I noticed how similar the page count was for other romances when I looked around on Amazon and such. I have seen authors take "deleted scenes" or supplementary material to their novels and put them on their websites-- have you ever considered doing that?

  5. Trai, the page counts int he books are very similiar -- but the fonts and margains change. So someone like me, who writes towards the high end of our allowed word count, will have a smaller font and smaller margains in the book. LOL. That's one way to tell how much story you're getting. Problem is, small fonts and small margains can also be a pain in the neck to read.

    Ad for deleted scenes -- I have put some on my website. The reality is, though, I often don't bother writing scenes because of word count.

    For example, in The Pregnancy Test, I think it would have been good to show a scene where Brook is wrestling with her decision to to place her baby for adoption. But, I didn't have room, plus the book is supposed to be a romance, with more of the focus on the hero and heroine, so I didn't even write the scene. So there's no deleted scene to put on my website.

    Writing YA is an excellent idea. You should be able to capture the YA voice -- since you are YA. Have you read S.E. Hinton's stuff? It's "old" now, but she was only 17 or 18 when she wrote her first published book. (Can't remember, but I think the first one was That Was Then, This is Now. She also wrote The Outsiders, and Rumblefish. I loved her stuff when I was in high school, and my son, who is NOT a reader at all (sigh) also loved her books.)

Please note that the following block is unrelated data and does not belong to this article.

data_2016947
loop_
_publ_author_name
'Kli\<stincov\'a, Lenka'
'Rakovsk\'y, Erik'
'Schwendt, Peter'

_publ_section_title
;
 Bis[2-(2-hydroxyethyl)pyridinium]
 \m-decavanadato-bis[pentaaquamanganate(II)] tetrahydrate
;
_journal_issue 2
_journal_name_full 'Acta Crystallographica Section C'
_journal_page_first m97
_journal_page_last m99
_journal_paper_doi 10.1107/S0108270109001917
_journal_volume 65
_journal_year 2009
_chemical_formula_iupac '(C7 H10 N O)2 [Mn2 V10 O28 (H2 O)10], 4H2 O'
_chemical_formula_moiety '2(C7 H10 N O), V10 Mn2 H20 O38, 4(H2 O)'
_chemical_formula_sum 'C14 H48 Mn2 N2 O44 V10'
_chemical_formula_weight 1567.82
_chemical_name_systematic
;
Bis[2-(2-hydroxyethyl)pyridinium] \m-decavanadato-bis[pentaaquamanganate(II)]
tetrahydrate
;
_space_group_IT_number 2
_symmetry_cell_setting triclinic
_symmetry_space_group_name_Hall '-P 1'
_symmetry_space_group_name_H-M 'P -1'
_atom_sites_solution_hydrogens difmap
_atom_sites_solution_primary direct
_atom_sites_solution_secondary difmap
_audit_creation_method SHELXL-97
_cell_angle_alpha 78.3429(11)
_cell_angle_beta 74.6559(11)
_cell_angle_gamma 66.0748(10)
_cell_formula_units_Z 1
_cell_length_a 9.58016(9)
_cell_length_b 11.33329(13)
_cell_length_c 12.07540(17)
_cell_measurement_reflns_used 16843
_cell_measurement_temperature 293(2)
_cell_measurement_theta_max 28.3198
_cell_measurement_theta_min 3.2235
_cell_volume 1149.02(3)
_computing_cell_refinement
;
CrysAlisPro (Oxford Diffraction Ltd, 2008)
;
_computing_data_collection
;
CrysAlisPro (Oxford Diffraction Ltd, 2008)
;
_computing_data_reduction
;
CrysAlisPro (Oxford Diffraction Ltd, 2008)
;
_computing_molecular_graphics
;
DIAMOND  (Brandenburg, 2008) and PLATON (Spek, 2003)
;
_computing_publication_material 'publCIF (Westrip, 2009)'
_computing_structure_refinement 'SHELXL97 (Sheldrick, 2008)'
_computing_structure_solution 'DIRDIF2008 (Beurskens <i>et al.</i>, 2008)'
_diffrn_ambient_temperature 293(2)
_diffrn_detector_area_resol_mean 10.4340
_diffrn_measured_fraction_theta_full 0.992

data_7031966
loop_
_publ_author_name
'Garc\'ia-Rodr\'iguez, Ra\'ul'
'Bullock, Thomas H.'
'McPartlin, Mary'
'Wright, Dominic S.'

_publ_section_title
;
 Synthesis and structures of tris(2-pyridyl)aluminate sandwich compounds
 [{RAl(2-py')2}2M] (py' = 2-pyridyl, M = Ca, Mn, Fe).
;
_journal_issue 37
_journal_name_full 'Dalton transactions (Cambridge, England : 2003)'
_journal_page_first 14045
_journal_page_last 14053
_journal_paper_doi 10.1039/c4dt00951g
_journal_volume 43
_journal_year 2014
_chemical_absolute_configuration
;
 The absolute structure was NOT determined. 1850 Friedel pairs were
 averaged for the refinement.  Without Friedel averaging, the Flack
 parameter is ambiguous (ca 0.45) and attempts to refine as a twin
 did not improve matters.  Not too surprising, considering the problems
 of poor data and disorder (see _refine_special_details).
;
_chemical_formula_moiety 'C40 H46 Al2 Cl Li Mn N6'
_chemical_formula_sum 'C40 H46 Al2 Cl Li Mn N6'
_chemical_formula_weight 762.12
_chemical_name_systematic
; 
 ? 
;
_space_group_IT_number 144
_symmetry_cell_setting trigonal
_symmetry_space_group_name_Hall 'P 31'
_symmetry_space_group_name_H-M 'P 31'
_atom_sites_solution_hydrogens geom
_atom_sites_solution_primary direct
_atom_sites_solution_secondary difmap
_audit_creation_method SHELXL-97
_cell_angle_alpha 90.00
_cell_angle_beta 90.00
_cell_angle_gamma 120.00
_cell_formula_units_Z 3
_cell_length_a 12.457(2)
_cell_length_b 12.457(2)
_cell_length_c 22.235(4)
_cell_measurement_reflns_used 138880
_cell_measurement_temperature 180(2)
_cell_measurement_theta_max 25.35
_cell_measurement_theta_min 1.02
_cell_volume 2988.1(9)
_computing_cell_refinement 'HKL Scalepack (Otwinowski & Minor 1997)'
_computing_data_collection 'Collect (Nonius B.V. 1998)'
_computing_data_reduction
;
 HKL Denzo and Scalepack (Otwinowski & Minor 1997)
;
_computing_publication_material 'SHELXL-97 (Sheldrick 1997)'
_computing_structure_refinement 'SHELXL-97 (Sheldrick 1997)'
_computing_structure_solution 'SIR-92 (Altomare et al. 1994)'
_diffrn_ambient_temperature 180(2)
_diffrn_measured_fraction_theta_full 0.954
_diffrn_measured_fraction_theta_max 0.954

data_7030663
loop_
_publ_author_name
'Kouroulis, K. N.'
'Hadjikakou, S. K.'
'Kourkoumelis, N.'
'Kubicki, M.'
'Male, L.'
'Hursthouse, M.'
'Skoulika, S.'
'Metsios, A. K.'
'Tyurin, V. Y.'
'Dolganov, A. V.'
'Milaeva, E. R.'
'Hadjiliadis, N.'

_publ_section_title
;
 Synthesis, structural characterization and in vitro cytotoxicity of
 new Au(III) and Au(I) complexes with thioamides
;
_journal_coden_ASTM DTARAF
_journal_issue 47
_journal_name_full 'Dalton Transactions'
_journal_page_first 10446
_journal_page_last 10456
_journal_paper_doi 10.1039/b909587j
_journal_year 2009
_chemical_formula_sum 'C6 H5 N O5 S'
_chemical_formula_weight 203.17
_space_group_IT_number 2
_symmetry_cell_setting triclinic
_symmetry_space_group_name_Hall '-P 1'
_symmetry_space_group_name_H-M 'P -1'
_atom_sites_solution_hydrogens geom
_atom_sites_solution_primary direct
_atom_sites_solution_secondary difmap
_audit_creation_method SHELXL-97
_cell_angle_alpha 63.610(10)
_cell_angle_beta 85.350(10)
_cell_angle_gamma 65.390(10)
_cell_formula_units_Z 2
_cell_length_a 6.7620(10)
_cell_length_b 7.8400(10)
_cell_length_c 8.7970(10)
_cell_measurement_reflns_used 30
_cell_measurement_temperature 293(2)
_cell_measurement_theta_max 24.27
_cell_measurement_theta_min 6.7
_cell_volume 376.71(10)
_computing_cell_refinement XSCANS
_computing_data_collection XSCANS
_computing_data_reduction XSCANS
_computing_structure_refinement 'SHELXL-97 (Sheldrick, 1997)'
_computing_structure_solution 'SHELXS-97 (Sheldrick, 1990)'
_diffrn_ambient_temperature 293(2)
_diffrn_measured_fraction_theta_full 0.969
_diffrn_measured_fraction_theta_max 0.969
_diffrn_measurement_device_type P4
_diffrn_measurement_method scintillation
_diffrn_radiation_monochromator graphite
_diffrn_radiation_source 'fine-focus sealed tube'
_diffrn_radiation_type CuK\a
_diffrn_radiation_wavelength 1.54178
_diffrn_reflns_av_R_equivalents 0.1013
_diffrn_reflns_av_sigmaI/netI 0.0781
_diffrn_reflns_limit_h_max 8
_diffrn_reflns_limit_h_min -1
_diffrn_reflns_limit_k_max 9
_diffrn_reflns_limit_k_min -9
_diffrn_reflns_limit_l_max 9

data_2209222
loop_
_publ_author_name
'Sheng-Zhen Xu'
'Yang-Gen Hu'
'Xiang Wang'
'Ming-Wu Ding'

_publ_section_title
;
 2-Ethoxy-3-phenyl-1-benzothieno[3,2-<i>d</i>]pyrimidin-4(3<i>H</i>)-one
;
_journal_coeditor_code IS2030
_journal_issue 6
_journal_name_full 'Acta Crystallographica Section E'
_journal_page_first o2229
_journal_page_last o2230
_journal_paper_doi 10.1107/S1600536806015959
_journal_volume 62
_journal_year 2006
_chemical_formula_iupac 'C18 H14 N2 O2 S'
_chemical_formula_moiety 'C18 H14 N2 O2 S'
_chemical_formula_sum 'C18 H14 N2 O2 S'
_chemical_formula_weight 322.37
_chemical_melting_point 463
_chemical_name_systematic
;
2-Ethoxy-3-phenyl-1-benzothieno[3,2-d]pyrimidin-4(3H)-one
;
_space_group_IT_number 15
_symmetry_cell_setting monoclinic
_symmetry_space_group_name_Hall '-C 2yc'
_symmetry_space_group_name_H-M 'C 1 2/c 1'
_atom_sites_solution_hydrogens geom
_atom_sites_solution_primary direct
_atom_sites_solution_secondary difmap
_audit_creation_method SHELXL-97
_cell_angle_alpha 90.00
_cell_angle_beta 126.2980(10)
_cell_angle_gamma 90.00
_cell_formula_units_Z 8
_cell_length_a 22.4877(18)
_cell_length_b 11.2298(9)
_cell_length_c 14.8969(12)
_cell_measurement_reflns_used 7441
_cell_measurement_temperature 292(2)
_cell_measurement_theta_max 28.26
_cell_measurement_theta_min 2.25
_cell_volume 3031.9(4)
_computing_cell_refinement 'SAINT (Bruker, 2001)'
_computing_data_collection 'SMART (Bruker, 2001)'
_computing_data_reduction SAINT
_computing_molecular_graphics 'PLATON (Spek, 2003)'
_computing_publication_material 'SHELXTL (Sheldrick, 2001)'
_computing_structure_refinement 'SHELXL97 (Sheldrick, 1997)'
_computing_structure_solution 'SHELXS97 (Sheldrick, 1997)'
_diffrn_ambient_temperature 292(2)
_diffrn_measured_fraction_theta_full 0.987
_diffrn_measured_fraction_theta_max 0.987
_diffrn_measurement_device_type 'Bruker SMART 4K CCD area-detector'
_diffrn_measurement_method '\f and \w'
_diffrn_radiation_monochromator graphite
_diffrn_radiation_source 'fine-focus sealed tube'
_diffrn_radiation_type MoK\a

Oh, hey, one point I also wanted to discuss with you about the book, and your concerns with it. You pointed out that Sloan had different standards when it came to his daughter's pregnancy than he did when it came to Jenna's -- yes, he did. That was the whole point of Sloan's character arc -- he had to learn that "the right thing" wasn't as black-and-white as he'd always thought. And that was his first indication of that growth. No, he wasn't going to force his daughter to marry this boy.

    Of course, dads DO look at daughters differently than they look at themselves, too.

    Some of my favorite SF/F stuff was/is Heinlein, Anne McAffrey's Dragonriders series, and Piers Anthony books. (Among numerous others, of course. I'm a bookaholic. LOL.)

  6. I had to read The Outsiders as required reading for ninth grade-- not technically required, as we were an honors class and Outsiders was considered Regents-level, but my teacher was pregnant and needed something she could teach from her desk, haha. I remember enjoying it. I try to keep Hinton in mind when I think about getting published, haha. I'll seek out some of her other work!

    Thanks for clarifying my issue with Sloan-- that makes more sense now that I can think about it. I can definitely understand how a dad would see the situation differently with a daughter.

    My SF/F streak was when I was younger, so a lot of it was novels for kids, but I do remember enjoying Orson Scott Card a lot when I read Ender's Game. I did try one of the Dragonriders books in my dragon phase-- I was a bit young so I didn't quite understand it, but I know I still have it somewhere. I should read more classic SF-- there's a whole bunch of my father's old books I can probably dip into sometime. Thanks for the names!

  7. Trai, if you'll email me - Susan AT SusanGable DOT com, I'd like to send you a book.